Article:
I read this book back in June, but I've been uncertain how to go about reviewing it, and I'm still really...moreRead in: Japanese Japanese Title: 風の歌を聴け・村上春樹
I read this book back in June, but I've been uncertain how to go about reviewing it, and I'm still really not sure. I think this book might be another "guilty pleasure" for me, much like The Pickwick Papers was earlier this year. Because, much like that book, the plot is mostly made up of shaggy dog stories, misadventures, and guys sitting together in a bar talking.
The main characters are the "I" narrator and his rich friend Nezumi, two guys who met one night at Jay's Bar when they attempted to drive home in Nezumi's sports car after drinking too much. The two of them ended up crashing the car into an azalea bush in the park. The narrator seems to keep getting into awkward situations like that all through the novel.
For instance, he wakes up one morning in the apartment of a woman with nine fingers after finding her on the floor of the bathroom in Jay's Bar and carrying her home (according to him, nothing happened). The woman is one of a set of twins who rather likes having nine fingers because it sets her apart from her sister. She and the narrator eventually enter into a casual relationship after he meets her again at the record store where she works.
He got sent there after a radio DJ calls him at home about a Beach Boys record which he borrowed from a girl he once knew, then never returned it. He sets out on a quest to find her and give her another copy which ultimately goes nowhere.
All this is intertwined with discussions with Nezumi at the bar about books, a narrative about the psychiatrist he got sent to as a child because he refused to talk to anyone for an extended period of time, stories about the only three women he ever slept with up to that point, and so on.
The book is mostly sustained by how offbeat so many of the characters' stories are. For instance, one of the subjects he keeps coming back to is a (fictional) pulp author from the 1930's, Derrick Hartfield, who he admires and who inspired him to write. Hartfield's two favorite things were his mother's baked cookies and collecting guns. He finally killed himself one day by jumping off the Empire State Building while holding to his chest a portrait of Hitler. Um, yeah.
I'm not that big on symbolism, so I'm not going to attempt an analysis of this book, but I'll just say, that while this isn't strange like some of Murakami's work (okay, it is still strange, just not as strange as some of his other work), it was still an amusing read. I'm about one third of the way through the next book in the trilogy, but I really need to get myself motivated to read again. I got bogged down during his lecture on the history of pinball in that one.(less)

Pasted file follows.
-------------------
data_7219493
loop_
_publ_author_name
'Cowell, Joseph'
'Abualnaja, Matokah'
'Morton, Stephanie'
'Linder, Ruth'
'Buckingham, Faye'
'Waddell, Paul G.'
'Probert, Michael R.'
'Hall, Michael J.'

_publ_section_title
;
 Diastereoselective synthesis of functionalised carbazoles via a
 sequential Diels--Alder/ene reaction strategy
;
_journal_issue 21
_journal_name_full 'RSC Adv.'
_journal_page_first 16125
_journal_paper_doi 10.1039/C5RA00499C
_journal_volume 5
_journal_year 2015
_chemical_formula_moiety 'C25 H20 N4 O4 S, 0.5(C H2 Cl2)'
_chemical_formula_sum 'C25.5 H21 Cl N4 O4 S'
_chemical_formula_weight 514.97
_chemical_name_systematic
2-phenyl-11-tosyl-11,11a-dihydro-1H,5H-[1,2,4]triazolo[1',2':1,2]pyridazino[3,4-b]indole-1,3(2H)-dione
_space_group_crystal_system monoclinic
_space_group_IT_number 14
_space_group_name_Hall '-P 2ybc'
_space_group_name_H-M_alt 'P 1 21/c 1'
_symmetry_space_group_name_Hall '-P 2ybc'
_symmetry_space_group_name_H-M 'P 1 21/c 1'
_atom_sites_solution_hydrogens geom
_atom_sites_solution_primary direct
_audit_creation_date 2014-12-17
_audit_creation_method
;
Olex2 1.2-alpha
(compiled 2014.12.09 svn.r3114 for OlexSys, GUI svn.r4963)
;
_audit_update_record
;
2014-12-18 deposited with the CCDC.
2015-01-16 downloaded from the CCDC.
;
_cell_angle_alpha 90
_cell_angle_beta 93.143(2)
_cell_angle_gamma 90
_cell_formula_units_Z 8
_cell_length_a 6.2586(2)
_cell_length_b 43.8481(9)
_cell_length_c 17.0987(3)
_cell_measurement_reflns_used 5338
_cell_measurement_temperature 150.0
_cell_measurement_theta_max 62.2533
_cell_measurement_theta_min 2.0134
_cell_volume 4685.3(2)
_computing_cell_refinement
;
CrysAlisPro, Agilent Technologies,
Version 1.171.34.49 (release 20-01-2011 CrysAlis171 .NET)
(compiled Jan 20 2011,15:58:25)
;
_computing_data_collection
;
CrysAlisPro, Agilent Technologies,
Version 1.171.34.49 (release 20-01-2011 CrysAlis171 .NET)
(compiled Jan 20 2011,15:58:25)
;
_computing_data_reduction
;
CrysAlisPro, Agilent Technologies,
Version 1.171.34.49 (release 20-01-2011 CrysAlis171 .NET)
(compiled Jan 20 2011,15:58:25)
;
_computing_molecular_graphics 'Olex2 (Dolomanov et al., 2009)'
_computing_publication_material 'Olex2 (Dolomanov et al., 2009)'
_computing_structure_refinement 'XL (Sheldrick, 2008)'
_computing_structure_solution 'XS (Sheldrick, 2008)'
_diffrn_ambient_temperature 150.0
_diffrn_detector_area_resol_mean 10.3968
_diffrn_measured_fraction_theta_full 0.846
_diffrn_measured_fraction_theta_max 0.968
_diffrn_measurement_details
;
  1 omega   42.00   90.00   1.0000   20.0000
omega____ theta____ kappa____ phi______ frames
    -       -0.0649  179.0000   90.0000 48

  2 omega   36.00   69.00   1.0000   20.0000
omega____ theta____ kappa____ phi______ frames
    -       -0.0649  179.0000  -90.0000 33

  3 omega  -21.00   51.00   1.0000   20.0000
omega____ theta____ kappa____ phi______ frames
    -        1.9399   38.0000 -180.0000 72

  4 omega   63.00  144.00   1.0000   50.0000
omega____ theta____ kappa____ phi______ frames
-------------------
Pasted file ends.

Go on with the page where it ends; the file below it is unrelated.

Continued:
I think I enjoyed this one even more than Pickwick Papers and Oliver Twist. I mean, at first I was worried it was going to be more of the same all the...moreI think I enjoyed this one even more than Pickwick Papers and Oliver Twist. I mean, at first I was worried it was going to be more of the same all the way through, when Nicholas was introduced to the schoolmaster and his poor little waif charges that resembled the children in Oliver Twist. Then in Chapter 6, he started up with the unrelated short stories again, like in Pickwick Papers, but fortunately, that was the only appearance of such filler.
When Nicholas Nickleby Sr. dies after making some bad investments, Mrs. Nickleby and her two children, Nicholas and Kate, move to London to seek out the assistance of their uncle Ralph Nickleby, who is a money-loving investment banker. Ralph instead sets both the children up with some rather unpleasant jobs. Nicholas, he sends to be an assistant teacher at a boarding school for neglected and disabled little boys, under the terrible headmaster Squeers. Kate, he sends to a milliner shop, which often underpaid the workers and made them prone to eventually entering into prostitution. Neither job goes very well.
The first two-thirds of the book involves the two siblings trying out various occupations on their own. Nicholas runs away from the boarding school with one of the boys, tries his hand at tutoring French, then falls in with a theater troupe. Kate is fired after the milliner loses her business to a rival employee, then works as a day companion to a rather nasty social-climbing upper middle-class woman.
There were a lot of great comic characters introduced in this section. I particularly loved the actors in Nicholas' theater job. They reminded me of the self-promoting, narcissist types I remember from when I had a part-time theater job in college. I noticed that the Child Phenomenon never had a line of dialog in that entire section, and she was all the more hilarious because of it.
I also found Ralph Nickleby rather interesting at first. He seemed to be developing a more rounded, nuanced character than Dickens' normal flat personalities by showing a genuine concern for Kate. He does not quite manage Scrooge's level of redemption, however; by the last third of the book, he is meaner than ever.
I honestly hated Lord Verisopht and Sir Mulberry Hawk at first. I mean, Dickens is good at writing unlikeable characters that are still enjoyable, but every time these two showed up, I wanted to stop reading for a few days. They were the sort of guys you wished the plot would drop an anvil on so that the story could move on. These two men attempt to sexually entrap Kate, then follow her around harassing her at her job for a month or two afterwards. However, Dickens ultimately played his cards right, because when Nicholas came and finally broke out the whoop-arse on those two, it had to be the BEST scene in the entire book (seriously, he really played out the tension in that scene for a nice payoff).
This climactic scene comes only two-thirds of the way through the book, and Nicholas soon after finds himself a dream job with a couple dream bosses, the Cheeryble Brothers (seriously, there is no way these two could ever exist in reality), so the third act of the book feels more like a sequel to the first part.